Earth-prints repository, logo   DSpace

About DSpace Software
|earth-prints home page | roma library | bologna library | catania library | milano library | napoli library | palermo library
Please use this identifier to cite or link to this item:

Authors: Mollo, S.*
Vinciguerra, S.*
Iezzi, G.*
Iarocci, A.*
Scarlato, P.*
Heap, M.*
Dingwell, D.*
Title: Volcanic edifice weakening via devolatilization reactions
Title of journal: Geophysical Journal International
Series/Report no.: /186 (2011)
Publisher: Wiley-Blackwell
Issue Date: 18-Mar-2011
DOI: 10.1111/j.1365-246X.2011.05097.x
Keywords: Phase transitions
Experimental volcanism
Abstract: Edifice instability, that can result in catastrophic flank collapse, is a fundamental volcanic hazard. The subvolcanic basement can encourage such instability, especially if it is susceptible to mechanical weakening by devolatilization reactions near magmatic temperatures. For this reason, understanding how the physical and chemical properties of representative lithologies deteriorate at high temperatures is potentially highly relevant for volcanic hazard mitigation. This is particularly true for sedimentary rock, commonly found underlying volcanic edifices worldwide, that undergo rapid deterioration even under modest temperatures. Therefore, here we present the first experimental study of devolatilization reactions, induced by magmatic temperatures, on sedimentary rock comprising a subvolcanic basement. Our results show that, for a marly limestone representative of the basement at Mt Etna, devolatilization reactions, namely the dehydroxylation of clay minerals and the decarbonation of calcium carbonate, result in a dramatic reduction of mechanical strength and seismic velocities. These temperature-driven reactions can promote volcanic instability at stresses much lower than previously estimated.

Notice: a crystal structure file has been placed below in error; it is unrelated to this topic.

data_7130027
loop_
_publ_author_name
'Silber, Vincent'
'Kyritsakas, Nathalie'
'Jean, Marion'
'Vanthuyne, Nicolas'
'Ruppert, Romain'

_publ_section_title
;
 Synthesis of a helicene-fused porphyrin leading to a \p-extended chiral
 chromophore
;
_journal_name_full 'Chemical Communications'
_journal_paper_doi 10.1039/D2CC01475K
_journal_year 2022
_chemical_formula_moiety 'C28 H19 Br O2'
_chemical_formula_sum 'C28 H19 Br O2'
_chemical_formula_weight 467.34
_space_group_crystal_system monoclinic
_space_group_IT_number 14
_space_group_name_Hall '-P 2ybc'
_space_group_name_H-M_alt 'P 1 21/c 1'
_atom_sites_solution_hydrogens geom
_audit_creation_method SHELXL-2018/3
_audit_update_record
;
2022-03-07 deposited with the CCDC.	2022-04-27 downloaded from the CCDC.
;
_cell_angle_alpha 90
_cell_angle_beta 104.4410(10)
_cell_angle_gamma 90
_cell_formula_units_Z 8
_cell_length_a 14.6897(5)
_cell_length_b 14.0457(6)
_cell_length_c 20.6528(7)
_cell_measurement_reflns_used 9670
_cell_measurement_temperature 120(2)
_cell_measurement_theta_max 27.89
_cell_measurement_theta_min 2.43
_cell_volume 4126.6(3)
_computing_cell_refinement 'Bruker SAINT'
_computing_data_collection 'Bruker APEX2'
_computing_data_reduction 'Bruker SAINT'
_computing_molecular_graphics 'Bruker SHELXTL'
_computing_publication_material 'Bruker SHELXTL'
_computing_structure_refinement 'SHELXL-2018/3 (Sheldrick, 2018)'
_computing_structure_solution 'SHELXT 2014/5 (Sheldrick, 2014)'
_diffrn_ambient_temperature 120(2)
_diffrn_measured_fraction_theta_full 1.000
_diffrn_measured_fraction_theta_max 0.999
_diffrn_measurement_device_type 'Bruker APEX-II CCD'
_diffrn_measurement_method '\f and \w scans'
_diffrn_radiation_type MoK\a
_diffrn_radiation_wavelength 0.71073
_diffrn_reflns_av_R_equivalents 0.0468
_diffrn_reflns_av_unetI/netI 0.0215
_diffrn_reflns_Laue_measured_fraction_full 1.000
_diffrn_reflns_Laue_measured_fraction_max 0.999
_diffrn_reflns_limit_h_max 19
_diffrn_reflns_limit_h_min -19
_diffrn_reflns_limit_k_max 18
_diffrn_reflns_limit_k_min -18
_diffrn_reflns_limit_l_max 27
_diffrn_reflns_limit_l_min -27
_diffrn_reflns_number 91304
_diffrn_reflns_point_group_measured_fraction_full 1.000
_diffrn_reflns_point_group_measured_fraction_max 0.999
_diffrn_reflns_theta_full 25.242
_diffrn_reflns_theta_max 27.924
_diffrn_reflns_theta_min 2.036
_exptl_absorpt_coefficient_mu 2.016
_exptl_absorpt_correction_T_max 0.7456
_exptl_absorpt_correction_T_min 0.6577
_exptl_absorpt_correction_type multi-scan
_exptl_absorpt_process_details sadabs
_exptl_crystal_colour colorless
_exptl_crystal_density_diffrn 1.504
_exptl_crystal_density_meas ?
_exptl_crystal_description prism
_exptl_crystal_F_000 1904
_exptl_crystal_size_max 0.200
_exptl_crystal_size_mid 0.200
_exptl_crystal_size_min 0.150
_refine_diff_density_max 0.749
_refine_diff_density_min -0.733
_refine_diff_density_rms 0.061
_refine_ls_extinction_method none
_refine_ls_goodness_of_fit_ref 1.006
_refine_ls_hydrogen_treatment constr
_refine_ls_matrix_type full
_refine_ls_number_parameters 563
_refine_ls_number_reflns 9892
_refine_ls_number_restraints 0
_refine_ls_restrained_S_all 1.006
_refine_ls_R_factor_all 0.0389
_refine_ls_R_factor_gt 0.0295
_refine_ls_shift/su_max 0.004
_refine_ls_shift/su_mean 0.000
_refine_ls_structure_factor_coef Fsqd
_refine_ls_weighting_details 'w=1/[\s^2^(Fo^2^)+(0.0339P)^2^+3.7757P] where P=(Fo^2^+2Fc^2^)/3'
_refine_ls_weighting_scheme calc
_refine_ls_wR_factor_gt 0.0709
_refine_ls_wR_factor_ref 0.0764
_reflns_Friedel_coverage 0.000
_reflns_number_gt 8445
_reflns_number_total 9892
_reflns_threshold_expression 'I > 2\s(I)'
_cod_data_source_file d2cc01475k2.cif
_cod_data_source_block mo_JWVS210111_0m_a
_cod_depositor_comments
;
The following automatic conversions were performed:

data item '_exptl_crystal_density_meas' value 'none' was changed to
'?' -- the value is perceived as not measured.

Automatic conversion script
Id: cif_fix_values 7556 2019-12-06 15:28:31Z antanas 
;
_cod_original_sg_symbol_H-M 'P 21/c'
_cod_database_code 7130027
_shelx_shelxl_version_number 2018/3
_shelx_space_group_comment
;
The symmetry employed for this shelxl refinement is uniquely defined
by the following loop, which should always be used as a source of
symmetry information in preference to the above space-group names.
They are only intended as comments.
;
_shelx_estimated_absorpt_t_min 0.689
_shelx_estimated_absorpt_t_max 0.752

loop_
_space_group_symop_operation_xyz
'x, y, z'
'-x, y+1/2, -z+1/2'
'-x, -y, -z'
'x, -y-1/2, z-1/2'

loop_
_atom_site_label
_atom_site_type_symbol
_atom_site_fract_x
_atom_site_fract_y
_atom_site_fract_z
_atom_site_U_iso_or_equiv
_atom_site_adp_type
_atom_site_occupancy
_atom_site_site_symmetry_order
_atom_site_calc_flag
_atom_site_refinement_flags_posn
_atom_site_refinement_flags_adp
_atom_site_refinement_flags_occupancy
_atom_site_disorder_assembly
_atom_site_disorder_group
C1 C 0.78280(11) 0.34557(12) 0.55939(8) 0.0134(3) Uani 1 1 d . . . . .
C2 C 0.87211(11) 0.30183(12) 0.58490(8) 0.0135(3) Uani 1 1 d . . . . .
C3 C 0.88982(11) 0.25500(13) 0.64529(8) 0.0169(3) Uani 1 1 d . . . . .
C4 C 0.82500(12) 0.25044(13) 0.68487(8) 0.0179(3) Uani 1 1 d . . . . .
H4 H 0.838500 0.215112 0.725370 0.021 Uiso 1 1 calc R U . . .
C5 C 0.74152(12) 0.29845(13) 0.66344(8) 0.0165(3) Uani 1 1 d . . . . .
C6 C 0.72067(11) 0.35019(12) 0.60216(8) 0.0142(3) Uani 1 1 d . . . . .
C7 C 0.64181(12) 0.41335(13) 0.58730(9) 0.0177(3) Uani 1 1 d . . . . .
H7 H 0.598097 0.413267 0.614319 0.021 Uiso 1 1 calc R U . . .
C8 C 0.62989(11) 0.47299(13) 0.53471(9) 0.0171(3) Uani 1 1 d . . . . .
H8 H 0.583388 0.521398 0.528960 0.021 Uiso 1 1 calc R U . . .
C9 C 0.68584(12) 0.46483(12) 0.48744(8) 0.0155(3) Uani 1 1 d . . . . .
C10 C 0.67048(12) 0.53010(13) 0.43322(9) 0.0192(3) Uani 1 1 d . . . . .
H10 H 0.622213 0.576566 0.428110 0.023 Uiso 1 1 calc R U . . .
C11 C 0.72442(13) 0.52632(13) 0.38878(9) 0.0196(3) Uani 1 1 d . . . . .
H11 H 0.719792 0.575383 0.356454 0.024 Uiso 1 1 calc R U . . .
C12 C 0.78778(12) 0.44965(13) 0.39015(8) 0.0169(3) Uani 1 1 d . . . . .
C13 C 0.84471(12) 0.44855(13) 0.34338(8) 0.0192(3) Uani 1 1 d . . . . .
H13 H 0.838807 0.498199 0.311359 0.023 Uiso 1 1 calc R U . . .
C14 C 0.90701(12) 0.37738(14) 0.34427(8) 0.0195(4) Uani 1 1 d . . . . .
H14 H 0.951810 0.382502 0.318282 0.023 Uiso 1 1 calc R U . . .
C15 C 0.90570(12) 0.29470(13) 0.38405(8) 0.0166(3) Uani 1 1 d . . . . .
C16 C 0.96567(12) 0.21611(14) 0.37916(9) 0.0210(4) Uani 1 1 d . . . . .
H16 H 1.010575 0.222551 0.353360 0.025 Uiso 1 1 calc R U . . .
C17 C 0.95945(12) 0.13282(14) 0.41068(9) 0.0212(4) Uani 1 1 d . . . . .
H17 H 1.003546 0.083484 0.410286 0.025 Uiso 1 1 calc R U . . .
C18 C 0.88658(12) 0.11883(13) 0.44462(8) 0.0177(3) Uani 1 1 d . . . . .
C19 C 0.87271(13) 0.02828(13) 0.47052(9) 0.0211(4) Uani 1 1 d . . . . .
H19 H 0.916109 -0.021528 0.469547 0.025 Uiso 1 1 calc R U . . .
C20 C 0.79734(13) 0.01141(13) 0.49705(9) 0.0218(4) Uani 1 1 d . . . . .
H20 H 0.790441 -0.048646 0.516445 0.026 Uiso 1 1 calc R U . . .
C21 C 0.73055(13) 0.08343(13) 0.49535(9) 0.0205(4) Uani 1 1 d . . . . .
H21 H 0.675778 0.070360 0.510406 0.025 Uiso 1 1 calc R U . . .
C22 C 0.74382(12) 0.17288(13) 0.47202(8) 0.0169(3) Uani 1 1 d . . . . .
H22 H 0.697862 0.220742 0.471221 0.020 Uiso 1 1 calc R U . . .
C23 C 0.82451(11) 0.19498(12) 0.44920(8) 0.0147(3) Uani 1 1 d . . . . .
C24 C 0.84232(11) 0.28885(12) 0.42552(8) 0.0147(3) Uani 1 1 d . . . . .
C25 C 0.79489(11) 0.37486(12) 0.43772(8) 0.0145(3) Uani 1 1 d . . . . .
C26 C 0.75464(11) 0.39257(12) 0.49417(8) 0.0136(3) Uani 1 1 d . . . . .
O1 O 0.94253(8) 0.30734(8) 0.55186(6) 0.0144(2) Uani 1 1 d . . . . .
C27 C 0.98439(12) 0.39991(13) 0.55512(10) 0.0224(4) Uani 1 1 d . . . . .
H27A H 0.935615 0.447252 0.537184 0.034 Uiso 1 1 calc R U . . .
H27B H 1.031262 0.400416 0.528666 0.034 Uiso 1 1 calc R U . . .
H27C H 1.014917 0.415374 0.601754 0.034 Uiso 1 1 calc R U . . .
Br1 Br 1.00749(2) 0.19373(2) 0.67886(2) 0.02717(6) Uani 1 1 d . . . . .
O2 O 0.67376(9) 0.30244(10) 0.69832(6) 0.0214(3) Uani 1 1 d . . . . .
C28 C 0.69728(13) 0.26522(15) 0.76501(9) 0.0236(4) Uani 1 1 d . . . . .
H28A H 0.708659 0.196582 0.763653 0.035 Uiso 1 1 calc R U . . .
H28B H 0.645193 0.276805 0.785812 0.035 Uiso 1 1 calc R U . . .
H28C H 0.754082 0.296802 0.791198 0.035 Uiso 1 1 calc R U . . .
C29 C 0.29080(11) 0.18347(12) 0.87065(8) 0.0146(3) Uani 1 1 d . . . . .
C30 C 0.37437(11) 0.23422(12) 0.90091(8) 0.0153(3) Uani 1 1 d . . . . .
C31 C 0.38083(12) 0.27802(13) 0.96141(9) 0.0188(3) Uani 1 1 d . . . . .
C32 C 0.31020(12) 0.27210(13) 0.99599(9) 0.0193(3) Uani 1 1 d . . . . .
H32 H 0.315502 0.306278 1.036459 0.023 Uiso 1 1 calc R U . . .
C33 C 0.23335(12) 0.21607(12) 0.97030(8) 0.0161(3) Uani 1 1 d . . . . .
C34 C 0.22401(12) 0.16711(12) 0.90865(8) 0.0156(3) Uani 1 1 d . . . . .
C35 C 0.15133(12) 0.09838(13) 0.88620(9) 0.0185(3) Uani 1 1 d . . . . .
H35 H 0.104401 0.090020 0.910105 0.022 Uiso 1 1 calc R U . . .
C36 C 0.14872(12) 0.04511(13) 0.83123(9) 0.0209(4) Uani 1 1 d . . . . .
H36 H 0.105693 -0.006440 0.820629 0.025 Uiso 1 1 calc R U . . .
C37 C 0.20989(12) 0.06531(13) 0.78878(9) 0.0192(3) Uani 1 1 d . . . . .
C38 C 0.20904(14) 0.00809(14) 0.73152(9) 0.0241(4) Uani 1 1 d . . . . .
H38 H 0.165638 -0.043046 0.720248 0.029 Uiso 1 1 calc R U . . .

Appears in Collections:04.01.04. Mineral physics and properties of rocks
Papers Published / Papers in press

Files in This Item:

File Description SizeFormatVisibility
2_Mollo et al. 2011_GJI_186_1073-1077.pdfMain article299.01 kBAdobe PDFView/Open

Items in DSpace are protected by copyright, with all rights reserved, unless otherwise indicated.

Share this record




Stumble it!



Valid XHTML 1.0! ICT Support, development & maintenance are provided by CINECA. Powered on DSpace Software. CINECA